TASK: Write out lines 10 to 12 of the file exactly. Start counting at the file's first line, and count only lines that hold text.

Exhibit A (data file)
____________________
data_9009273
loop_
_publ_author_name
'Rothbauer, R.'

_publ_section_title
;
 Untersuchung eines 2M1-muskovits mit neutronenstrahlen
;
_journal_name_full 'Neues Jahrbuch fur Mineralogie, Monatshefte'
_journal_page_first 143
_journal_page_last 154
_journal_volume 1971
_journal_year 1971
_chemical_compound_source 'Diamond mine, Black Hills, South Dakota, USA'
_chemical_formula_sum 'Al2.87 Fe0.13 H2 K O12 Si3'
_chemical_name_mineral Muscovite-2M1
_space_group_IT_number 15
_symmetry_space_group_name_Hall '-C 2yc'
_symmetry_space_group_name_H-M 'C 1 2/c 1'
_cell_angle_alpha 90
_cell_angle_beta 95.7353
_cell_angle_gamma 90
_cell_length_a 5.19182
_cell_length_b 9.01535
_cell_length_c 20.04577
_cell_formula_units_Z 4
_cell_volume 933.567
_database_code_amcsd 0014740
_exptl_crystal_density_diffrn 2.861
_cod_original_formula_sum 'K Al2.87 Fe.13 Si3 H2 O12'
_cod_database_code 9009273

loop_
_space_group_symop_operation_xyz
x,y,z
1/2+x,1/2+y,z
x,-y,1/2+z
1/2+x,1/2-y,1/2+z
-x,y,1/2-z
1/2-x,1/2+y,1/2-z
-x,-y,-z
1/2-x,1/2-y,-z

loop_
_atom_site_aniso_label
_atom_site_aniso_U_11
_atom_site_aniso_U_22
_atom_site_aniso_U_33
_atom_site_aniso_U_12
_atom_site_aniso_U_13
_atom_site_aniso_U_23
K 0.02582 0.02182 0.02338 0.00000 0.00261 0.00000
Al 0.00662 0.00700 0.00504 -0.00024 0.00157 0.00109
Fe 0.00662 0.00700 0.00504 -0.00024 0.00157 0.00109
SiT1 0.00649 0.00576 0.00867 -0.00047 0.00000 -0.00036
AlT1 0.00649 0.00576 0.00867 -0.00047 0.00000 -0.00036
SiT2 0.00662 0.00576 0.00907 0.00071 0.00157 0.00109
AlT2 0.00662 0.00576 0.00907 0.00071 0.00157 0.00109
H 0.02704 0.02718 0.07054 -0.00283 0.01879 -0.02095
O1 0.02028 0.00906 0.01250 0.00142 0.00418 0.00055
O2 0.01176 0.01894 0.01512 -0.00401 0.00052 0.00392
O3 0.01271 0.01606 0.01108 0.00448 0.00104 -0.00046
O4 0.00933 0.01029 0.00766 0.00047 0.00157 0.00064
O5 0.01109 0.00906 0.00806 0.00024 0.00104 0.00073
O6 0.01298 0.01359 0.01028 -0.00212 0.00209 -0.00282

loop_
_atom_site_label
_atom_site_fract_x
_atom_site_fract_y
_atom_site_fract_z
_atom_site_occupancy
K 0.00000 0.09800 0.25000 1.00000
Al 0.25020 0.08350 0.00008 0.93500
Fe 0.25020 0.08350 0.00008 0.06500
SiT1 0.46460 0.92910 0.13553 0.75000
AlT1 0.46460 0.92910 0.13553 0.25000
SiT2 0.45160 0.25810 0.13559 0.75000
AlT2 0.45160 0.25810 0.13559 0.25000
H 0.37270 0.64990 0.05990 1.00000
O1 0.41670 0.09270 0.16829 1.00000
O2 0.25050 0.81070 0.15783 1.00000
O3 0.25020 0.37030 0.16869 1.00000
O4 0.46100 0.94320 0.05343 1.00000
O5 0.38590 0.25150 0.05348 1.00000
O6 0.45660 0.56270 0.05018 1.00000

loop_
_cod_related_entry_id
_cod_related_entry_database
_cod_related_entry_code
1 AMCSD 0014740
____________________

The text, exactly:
_journal_page_first 143
_journal_page_last 154
_journal_volume 1971